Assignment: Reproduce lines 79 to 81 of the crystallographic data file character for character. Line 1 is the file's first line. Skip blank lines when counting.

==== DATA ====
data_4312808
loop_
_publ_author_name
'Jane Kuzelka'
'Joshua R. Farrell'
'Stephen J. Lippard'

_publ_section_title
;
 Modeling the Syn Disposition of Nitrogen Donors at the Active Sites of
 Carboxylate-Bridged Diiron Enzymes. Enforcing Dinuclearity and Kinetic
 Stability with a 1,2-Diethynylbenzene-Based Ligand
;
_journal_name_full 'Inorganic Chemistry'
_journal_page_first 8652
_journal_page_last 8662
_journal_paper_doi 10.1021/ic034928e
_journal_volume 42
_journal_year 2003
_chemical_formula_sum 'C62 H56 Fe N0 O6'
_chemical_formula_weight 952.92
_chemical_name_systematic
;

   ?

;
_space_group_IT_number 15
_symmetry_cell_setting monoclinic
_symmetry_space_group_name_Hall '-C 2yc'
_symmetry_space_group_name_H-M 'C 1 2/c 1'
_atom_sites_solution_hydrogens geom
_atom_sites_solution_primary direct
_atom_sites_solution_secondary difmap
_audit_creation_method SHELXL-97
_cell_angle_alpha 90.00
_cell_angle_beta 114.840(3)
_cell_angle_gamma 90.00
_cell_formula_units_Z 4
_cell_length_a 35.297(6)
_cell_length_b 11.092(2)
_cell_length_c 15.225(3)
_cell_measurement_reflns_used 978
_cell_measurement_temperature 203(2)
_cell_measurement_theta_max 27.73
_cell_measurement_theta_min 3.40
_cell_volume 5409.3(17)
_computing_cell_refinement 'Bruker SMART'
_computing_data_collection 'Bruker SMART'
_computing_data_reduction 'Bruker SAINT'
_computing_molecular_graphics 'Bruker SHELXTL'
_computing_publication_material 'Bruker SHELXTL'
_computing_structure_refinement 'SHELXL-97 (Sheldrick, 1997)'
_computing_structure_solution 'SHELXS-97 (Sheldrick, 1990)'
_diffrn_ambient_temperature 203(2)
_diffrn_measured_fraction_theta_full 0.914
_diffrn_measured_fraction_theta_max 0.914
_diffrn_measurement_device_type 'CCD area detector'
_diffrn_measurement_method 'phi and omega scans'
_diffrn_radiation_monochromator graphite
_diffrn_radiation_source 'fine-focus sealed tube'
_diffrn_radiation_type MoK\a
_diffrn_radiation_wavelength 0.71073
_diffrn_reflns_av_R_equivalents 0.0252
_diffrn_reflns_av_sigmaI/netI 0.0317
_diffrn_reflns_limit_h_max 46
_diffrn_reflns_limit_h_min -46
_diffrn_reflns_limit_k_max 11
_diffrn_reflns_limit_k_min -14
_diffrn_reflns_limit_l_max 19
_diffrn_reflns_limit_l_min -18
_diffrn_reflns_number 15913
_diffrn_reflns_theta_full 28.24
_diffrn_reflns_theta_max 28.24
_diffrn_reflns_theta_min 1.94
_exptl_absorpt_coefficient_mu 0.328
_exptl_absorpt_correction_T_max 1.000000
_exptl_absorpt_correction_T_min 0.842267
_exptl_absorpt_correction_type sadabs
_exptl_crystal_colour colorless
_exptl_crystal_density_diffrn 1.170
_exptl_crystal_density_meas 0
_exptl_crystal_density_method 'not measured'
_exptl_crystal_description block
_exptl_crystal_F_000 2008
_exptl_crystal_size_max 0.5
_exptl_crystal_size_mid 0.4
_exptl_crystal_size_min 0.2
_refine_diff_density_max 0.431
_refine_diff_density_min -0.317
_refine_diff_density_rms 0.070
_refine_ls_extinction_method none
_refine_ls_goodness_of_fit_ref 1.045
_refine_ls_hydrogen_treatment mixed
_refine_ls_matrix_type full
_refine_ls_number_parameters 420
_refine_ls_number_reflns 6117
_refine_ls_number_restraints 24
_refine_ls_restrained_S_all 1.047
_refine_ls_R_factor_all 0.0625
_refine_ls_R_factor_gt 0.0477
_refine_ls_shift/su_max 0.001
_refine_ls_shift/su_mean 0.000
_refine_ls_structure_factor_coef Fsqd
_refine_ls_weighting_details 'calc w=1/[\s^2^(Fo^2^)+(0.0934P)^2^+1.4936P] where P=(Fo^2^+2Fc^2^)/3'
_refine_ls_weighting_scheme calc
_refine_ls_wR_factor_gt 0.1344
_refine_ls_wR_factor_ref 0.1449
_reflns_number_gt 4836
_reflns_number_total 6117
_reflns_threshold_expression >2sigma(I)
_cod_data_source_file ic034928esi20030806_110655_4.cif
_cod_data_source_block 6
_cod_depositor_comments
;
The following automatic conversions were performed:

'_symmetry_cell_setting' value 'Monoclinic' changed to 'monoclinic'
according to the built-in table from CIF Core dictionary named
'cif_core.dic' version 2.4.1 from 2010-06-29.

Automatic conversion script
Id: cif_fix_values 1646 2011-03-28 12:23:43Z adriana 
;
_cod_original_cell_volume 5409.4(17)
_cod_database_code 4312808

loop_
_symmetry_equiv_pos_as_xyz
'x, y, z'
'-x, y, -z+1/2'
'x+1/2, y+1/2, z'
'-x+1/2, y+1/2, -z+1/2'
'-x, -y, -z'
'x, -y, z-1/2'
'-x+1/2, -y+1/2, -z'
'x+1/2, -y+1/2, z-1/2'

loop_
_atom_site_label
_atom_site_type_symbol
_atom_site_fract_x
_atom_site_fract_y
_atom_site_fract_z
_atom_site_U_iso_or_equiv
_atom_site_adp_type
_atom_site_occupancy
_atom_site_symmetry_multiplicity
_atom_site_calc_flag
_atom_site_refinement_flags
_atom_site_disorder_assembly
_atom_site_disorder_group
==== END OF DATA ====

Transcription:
_exptl_crystal_density_meas 0
_exptl_crystal_density_method 'not measured'
_exptl_crystal_description block